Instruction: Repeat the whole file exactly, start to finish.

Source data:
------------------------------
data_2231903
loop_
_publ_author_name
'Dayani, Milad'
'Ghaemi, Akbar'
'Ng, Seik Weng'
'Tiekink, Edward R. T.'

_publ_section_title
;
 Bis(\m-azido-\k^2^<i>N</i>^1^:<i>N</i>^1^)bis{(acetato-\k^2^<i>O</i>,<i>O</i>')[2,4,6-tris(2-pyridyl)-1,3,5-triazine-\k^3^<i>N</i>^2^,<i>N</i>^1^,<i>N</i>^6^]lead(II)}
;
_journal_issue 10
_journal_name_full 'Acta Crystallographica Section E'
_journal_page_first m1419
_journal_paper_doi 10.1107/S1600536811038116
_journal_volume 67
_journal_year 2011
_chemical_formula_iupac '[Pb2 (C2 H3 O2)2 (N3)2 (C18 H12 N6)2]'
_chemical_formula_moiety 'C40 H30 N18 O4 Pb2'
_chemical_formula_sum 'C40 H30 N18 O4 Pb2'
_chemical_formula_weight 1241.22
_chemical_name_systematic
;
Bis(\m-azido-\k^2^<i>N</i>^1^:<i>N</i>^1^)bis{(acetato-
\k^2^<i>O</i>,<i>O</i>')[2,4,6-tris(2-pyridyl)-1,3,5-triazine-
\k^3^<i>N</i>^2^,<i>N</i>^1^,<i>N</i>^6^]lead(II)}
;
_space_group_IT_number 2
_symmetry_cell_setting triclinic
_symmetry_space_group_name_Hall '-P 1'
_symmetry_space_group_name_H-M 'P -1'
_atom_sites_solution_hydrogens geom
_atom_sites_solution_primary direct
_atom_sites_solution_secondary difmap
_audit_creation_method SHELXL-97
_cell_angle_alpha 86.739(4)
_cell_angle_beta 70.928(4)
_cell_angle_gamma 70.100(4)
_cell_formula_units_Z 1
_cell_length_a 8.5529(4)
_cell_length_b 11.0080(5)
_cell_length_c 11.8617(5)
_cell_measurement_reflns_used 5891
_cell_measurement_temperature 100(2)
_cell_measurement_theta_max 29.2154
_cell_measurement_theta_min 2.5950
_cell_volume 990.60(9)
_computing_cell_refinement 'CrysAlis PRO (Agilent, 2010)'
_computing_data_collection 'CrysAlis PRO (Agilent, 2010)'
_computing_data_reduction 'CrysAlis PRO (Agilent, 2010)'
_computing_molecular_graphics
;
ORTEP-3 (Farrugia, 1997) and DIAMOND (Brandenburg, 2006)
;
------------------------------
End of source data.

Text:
data_2231903
loop_
_publ_author_name
'Dayani, Milad'
'Ghaemi, Akbar'
'Ng, Seik Weng'
'Tiekink, Edward R. T.'

_publ_section_title
;
 Bis(\m-azido-\k^2^<i>N</i>^1^:<i>N</i>^1^)bis{(acetato-\k^2^<i>O</i>,<i>O</i>')[2,4,6-tris(2-pyridyl)-1,3,5-triazine-\k^3^<i>N</i>^2^,<i>N</i>^1^,<i>N</i>^6^]lead(II)}
;
_journal_issue 10
_journal_name_full 'Acta Crystallographica Section E'
_journal_page_first m1419
_journal_paper_doi 10.1107/S1600536811038116
_journal_volume 67
_journal_year 2011
_chemical_formula_iupac '[Pb2 (C2 H3 O2)2 (N3)2 (C18 H12 N6)2]'
_chemical_formula_moiety 'C40 H30 N18 O4 Pb2'
_chemical_formula_sum 'C40 H30 N18 O4 Pb2'
_chemical_formula_weight 1241.22
_chemical_name_systematic
;
Bis(\m-azido-\k^2^<i>N</i>^1^:<i>N</i>^1^)bis{(acetato-
\k^2^<i>O</i>,<i>O</i>')[2,4,6-tris(2-pyridyl)-1,3,5-triazine-
\k^3^<i>N</i>^2^,<i>N</i>^1^,<i>N</i>^6^]lead(II)}
;
_space_group_IT_number 2
_symmetry_cell_setting triclinic
_symmetry_space_group_name_Hall '-P 1'
_symmetry_space_group_name_H-M 'P -1'
_atom_sites_solution_hydrogens geom
_atom_sites_solution_primary direct
_atom_sites_solution_secondary difmap
_audit_creation_method SHELXL-97
_cell_angle_alpha 86.739(4)
_cell_angle_beta 70.928(4)
_cell_angle_gamma 70.100(4)
_cell_formula_units_Z 1
_cell_length_a 8.5529(4)
_cell_length_b 11.0080(5)
_cell_length_c 11.8617(5)
_cell_measurement_reflns_used 5891
_cell_measurement_temperature 100(2)
_cell_measurement_theta_max 29.2154
_cell_measurement_theta_min 2.5950
_cell_volume 990.60(9)
_computing_cell_refinement 'CrysAlis PRO (Agilent, 2010)'
_computing_data_collection 'CrysAlis PRO (Agilent, 2010)'
_computing_data_reduction 'CrysAlis PRO (Agilent, 2010)'
_computing_molecular_graphics
;
ORTEP-3 (Farrugia, 1997) and DIAMOND (Brandenburg, 2006)
;